lights on, and there was no heat during the coldest days of the winter. there are systematic problems here that maybe this will, hopefully one silver lining has caused people to look at. whether epstein had preferential treatment, we don't know. my question is, if he did, was there corruption involved? was someone being paid off at the mcc? was there just mismanagement? you know, was there negligence? we just don't know. all of those are possibilities. and they will have to be found out. i can tell you right now that the people who are most devastated by this, obviously, are the victims, because they're not going to be able to see justice in the way they wanted. and the other people who are devastated by this are the prosecutors and agents who were doing this case. i had people where this happened, on cases that i did. it's devastating on many different levels, no matter who the person is and what horrible things they did. >> we talk about the victims.
is there a way through the civil courts? are there other ways that they can get justice, or through action, criminal action against co-conspirators? >> both. the reality is, you know, one of the questions we had is where is ghislaine maxwell and why hasn't she been charged? one of the alleged victims also had a civil suit already, in which she directly implekted maxwell in threatening her, along with jeffrey epstein, if she did not have sex with them and with others and sex trafficking doesn't have a statute of limitations. these civil suits in and of themselves will make sure there's also a public accounting, because unlike criminal cases, that can't be under seal. >> mimi roka, maya wiley, thank you so much. awful story. later this hour, more on this. talking to police commissioner bill bratton. conspiracy theorists,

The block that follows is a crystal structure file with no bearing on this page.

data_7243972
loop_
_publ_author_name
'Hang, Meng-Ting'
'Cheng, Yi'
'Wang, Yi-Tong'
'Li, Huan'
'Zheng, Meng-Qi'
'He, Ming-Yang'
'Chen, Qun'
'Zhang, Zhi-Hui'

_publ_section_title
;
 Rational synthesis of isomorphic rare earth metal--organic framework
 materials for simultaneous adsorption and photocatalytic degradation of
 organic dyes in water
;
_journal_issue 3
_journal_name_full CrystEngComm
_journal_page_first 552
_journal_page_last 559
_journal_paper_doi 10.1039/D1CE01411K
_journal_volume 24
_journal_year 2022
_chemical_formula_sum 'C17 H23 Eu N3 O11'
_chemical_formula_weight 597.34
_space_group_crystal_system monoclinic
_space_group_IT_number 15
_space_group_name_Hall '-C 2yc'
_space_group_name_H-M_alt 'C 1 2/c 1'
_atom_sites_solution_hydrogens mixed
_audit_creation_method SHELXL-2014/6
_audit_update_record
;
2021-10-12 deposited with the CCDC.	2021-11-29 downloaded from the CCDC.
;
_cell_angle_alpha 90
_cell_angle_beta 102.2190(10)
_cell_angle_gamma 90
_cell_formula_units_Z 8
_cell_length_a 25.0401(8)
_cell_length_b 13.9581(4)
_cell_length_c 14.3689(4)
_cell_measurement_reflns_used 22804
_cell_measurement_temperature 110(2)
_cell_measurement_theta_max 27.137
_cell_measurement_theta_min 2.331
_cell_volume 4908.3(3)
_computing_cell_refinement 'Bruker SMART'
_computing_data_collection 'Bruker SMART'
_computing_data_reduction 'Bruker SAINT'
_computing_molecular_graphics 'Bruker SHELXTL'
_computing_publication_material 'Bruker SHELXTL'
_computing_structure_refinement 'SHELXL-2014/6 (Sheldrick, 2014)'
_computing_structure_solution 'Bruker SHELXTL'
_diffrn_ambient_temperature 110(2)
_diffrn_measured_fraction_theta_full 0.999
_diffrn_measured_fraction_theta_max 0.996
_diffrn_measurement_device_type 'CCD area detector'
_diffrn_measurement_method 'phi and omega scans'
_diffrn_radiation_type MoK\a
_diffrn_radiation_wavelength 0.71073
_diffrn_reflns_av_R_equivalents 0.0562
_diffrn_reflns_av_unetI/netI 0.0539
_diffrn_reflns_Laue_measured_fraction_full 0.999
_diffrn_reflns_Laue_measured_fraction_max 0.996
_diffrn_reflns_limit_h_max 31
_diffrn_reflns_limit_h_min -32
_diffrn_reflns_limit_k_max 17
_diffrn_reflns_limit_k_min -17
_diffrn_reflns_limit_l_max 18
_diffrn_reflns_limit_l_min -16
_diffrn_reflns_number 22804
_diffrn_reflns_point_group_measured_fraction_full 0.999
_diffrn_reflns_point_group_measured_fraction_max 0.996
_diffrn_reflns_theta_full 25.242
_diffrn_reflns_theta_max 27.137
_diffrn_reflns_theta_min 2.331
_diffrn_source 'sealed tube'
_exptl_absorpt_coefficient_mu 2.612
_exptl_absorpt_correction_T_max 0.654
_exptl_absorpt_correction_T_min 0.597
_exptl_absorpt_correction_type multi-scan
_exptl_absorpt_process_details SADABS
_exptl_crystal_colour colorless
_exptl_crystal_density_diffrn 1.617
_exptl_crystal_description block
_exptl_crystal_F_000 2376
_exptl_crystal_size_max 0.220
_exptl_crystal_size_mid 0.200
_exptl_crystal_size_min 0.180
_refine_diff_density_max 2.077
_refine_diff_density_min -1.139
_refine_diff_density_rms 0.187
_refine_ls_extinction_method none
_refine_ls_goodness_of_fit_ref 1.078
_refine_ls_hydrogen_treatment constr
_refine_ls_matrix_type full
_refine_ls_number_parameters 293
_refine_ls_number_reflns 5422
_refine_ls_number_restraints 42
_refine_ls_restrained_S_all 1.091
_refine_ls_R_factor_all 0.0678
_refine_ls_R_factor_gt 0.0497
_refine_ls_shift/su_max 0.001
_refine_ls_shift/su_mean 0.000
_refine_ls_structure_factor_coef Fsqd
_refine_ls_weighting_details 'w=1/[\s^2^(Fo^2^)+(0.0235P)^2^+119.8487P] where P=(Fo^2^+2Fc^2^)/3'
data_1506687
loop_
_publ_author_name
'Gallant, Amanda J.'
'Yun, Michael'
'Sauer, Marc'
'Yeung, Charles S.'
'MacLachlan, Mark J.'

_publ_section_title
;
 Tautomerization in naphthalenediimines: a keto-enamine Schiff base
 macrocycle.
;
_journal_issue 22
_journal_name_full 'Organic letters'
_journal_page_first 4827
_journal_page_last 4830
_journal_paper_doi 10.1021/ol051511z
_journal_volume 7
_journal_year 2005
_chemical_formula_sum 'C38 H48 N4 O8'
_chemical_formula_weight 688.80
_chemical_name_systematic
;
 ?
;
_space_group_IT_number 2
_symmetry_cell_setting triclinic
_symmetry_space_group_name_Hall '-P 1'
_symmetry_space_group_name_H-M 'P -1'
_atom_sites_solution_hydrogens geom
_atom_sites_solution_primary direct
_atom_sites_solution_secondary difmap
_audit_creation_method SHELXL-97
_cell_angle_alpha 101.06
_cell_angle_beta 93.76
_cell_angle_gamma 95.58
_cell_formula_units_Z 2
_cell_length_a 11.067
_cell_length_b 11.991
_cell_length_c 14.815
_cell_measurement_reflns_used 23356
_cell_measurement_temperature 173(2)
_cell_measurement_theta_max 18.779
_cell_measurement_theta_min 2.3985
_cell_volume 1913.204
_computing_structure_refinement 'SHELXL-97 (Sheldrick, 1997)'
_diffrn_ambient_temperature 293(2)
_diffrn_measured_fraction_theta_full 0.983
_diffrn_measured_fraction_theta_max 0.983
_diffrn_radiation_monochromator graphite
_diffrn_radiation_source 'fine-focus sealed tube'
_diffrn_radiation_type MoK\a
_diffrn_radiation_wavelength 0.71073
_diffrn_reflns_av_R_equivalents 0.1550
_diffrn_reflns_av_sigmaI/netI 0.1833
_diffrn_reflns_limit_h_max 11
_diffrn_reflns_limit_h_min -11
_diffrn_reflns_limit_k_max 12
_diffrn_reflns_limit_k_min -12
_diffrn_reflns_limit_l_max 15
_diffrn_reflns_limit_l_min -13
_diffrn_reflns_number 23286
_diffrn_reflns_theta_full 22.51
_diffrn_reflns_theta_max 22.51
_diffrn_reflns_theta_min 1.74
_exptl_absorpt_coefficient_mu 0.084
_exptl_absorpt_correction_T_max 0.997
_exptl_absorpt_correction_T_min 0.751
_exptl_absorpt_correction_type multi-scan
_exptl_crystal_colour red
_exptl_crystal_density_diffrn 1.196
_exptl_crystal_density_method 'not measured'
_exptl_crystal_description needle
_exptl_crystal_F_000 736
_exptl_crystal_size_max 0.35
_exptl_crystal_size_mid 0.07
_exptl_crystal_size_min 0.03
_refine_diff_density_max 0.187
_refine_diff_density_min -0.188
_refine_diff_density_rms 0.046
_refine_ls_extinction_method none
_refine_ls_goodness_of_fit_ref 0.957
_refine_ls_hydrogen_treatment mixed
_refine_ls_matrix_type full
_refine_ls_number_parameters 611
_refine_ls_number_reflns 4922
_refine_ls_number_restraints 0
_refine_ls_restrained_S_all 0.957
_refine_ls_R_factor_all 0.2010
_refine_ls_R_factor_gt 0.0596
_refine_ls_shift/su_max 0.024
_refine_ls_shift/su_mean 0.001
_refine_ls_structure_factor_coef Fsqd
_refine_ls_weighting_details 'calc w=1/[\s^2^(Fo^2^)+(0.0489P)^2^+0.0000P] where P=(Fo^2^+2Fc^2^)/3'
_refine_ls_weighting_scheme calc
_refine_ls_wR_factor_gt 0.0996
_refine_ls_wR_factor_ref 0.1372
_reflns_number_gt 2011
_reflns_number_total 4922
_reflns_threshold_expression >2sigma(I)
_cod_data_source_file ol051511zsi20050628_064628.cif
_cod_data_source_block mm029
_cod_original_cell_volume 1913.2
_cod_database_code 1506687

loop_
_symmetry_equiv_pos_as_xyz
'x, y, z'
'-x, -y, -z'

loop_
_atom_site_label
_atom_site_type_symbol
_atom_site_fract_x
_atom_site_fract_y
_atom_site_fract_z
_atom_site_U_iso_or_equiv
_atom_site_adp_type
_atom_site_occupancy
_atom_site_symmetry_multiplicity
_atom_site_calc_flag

president trump using his powerful megaphone to spread unfounded conspiracy theories about his political rivals. stay with us. you're watching "andrea mitchell reports" here on msnbc. one leso serve a community. i just don't want to let these people down. excedrin migraine. relief that works as hard as you do.
the president tweeting an unfounded theory that jeffrey epstein had information on bill clinton and now he is dead, including the #clintonbodycount, slamming both clintons. spokesperson for president clinton tweeting ridiculous and, of course, not true, and donald trump knows it. phil rubbinger, white house bureau chief and msnbc political contributor and kristen welker, msnbc reporter. you both cover the white house. you both have covered the white house for years. presidents of the united states don't retweet blatantly false conspiracy theories about their bread cessers or defeated campaign rivals. kristen, has this become normalized? what are we hearing here? >> reporter: it's remarkable,
andrea, no doubt about that, that he would retweet a conspiracy theory. what we do know is that candidate trump engaged in peddling conspiracy theories. the biggest one, arguably, the obama birtherism conspiracy theory, completely false. this is a tactic he has taken on before. the fact that he would do it now, andrea, is striking. it came hours after his own attorney general said he was launching an investigation that the fbi was going to investigate as well to really try to figure out exactly what happened. of course, we immediately reached out to the white house to try to get some type of reaction or explanation, and so far there hasn't been. i think that's largely because they're not exactly sure what to say about this. we should note that kellyanne conway was out over the weekend, defending president trump, saying bottom line he wants to get the answers but retweeting a conspiracy theory goes well beyond that, andrea.